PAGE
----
Then comes the tidal wave of Thanksgiving. We'll be spending the weekend with Michael's dad, coming back to Atlanta for 2 nights and then driving back to Cincinnati on Tuesday where our schedule is already planned out moment by moment. It's pretty incredible to go from the days when you wake up and ask yourself, "What am I going to do today?" and decide that the agenda is a walk to the park and a homemade latte and then find yourself scheduled like this. After spending the last year or so of my life in a new city, it is taking me some getting used to. But I am enjoying this transition as we turn Atlanta into "home."

Any fun plans for anyone this week/end?

Telling my husband I love him, in three words

photo by helga

There is something to be said for the vulnerability of the words, "I need you." Whether it's to God ("I need you"), to my husband ("I need you") or to my dear friends ("I need you") these words are some of the most powerful  I've found--and also must unspoken.

In marriage, those words can seem scary even though, whether you utter them or not, they are incredibly true. I need Michael. Of course I do! He holds my heart in his hands, everything he does or says affects me. His words and sentiments reverberate in my heart. Of course I need him. Who do I turn to when I'm having a bad day? Who do I tell my fears and my ideas to? Whose opinion matters most to me? I need him and his care and his heart and his strength and his encouragement and his wisdom and his protection. That's what marriage does. Two become one and you need each other. But that doesn't make you "needy."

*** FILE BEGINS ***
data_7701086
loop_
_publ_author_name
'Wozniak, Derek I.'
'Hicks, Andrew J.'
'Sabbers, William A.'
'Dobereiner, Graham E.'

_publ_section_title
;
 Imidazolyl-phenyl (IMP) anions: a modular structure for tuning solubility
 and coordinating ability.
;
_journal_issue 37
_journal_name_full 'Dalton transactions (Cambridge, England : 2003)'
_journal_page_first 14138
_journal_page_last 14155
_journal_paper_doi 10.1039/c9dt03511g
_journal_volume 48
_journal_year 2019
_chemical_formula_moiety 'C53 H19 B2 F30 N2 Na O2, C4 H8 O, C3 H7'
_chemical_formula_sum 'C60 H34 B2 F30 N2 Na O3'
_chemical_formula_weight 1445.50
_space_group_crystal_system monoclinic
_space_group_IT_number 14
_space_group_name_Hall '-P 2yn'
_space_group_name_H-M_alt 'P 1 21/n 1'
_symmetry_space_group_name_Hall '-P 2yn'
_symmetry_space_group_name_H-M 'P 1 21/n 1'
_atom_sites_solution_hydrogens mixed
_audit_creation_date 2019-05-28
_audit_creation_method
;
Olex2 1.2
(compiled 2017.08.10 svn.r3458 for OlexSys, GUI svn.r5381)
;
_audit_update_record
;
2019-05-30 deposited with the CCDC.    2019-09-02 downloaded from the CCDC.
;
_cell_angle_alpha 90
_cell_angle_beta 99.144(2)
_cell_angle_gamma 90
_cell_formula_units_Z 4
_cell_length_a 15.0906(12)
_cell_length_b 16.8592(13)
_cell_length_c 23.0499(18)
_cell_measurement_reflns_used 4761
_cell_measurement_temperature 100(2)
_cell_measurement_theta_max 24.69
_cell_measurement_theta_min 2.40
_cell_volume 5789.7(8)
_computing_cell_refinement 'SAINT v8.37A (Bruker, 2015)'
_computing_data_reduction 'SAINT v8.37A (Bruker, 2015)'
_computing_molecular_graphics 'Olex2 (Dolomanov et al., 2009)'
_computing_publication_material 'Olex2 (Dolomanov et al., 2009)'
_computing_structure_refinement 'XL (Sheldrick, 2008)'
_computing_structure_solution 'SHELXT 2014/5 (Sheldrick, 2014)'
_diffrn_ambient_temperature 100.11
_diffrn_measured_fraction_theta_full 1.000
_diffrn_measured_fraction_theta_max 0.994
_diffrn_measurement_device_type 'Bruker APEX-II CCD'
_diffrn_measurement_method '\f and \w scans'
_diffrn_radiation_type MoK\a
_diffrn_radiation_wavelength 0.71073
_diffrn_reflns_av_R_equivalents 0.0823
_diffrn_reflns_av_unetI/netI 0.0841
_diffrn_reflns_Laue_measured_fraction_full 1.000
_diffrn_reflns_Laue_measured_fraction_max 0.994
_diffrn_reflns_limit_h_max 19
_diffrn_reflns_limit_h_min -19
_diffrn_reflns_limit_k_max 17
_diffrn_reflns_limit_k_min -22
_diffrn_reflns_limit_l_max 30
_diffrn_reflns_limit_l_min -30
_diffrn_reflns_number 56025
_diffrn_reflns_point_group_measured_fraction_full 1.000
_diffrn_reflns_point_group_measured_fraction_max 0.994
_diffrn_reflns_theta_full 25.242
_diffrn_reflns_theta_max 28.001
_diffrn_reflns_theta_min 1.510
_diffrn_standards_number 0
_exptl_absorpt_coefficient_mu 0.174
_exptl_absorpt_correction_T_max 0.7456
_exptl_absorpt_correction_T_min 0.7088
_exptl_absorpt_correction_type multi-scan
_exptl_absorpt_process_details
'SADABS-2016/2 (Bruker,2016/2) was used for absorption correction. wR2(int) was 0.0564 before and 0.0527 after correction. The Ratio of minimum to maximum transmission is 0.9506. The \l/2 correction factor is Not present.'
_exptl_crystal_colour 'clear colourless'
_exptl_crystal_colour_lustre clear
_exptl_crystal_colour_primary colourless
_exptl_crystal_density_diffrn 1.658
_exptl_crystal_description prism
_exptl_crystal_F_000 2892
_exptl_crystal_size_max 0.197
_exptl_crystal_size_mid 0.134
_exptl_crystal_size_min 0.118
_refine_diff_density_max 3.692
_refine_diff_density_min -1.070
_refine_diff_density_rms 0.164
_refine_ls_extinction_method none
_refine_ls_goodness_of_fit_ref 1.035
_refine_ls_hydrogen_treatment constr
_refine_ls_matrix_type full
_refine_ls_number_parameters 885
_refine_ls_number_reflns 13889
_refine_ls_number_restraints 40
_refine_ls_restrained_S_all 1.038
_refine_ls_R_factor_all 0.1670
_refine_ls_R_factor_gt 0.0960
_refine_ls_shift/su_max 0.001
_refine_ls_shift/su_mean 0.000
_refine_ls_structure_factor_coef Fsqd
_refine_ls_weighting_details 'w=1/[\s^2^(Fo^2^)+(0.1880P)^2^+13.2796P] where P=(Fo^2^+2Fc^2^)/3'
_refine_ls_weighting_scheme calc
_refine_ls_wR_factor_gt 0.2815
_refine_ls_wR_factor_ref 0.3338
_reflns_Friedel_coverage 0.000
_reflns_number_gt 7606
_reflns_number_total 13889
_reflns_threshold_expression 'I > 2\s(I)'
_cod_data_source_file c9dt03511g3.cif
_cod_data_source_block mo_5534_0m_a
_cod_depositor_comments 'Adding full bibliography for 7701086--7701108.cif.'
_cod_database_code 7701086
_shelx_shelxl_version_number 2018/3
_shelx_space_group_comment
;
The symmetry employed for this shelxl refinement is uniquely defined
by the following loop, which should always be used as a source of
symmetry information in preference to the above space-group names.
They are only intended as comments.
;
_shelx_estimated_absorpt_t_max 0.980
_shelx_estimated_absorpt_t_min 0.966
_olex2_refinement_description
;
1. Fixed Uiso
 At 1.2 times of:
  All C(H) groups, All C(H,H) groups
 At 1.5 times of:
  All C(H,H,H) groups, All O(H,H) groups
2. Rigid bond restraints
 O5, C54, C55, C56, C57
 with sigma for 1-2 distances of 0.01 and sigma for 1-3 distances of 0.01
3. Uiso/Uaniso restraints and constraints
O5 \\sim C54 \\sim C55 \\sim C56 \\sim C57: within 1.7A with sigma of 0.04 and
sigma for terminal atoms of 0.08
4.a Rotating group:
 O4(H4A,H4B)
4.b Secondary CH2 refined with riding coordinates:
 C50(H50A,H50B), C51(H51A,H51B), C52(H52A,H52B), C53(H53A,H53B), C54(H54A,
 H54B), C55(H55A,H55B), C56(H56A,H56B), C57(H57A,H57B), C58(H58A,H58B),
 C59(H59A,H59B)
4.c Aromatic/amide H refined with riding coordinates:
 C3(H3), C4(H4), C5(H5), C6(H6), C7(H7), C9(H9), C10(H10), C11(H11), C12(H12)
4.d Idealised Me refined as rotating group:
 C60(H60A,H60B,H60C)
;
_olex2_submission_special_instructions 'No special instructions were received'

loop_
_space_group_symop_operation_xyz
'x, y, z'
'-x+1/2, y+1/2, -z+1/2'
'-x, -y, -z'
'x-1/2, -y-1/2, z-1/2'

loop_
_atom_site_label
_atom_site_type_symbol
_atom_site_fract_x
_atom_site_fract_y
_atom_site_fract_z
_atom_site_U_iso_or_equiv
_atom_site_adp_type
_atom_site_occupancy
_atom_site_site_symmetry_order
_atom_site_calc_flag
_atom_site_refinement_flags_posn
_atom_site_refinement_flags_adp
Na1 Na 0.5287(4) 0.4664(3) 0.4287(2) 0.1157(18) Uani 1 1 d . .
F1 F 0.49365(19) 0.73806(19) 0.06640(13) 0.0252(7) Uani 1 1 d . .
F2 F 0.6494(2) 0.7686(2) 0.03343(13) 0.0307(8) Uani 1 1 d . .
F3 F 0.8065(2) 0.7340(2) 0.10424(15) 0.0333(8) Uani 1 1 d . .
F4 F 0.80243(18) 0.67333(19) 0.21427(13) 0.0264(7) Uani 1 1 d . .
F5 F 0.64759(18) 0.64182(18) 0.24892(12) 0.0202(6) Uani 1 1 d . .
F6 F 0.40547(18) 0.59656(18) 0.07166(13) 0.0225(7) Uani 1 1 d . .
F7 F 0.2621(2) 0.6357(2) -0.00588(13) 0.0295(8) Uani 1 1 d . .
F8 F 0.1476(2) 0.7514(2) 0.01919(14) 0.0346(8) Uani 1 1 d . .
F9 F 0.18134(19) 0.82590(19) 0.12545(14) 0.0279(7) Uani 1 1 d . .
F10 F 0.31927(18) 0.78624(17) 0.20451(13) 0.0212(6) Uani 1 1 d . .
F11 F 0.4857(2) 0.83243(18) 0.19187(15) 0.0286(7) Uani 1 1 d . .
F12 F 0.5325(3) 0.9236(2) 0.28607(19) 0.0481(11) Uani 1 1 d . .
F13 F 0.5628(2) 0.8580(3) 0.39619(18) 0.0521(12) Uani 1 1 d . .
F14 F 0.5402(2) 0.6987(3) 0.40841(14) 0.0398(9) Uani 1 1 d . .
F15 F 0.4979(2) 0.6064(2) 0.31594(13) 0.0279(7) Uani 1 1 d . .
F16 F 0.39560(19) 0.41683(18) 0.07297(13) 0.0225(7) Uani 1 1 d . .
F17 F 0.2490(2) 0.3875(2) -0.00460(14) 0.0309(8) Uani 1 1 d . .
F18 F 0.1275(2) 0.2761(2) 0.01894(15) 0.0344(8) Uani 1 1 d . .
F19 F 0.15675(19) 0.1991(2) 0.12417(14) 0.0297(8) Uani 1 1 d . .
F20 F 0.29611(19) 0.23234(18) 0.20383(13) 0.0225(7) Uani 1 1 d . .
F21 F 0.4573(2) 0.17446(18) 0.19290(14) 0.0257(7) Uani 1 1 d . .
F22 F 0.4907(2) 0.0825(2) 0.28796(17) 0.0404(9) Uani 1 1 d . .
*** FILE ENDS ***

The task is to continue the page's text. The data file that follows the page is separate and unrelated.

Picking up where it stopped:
I remember realizing this--that I need him. And I don't remember the specifics of it, when or where or how, but I told him, I told him that I need him. Even now, if I'm having a down-and-out kind of day and I need a hug or an encouragement, I'll whisper those words to him. "I need you." And with that, I put my heart out on the table.

Isn't that what C.S. Lewis said about love, though? "To love at all is to be vulnerable. Love anything, and your heart will certainly be wrung and possibly broken. If you want to make sure of keeping it intact, you must give your heart to no one, not even to an animal. Wrap it carefully round with hobbies and little luxuries; avoid all entanglements; lock it up safe in the casket or coffin of your selfishness. But in that casket--safe, dark, motionless, airless--it will change. It will not be broken; it will become unbreakable, impenetrable, irredeemable."

And yet, when you admit that vulnerability out-loud, that is when the depth of your love starts to come into view and you realize the enormity of it all.

Which leads me to a question for you: What other words have you found vital to your closest relationships (with God, friends, family or significant others) that go beyond "I love you"?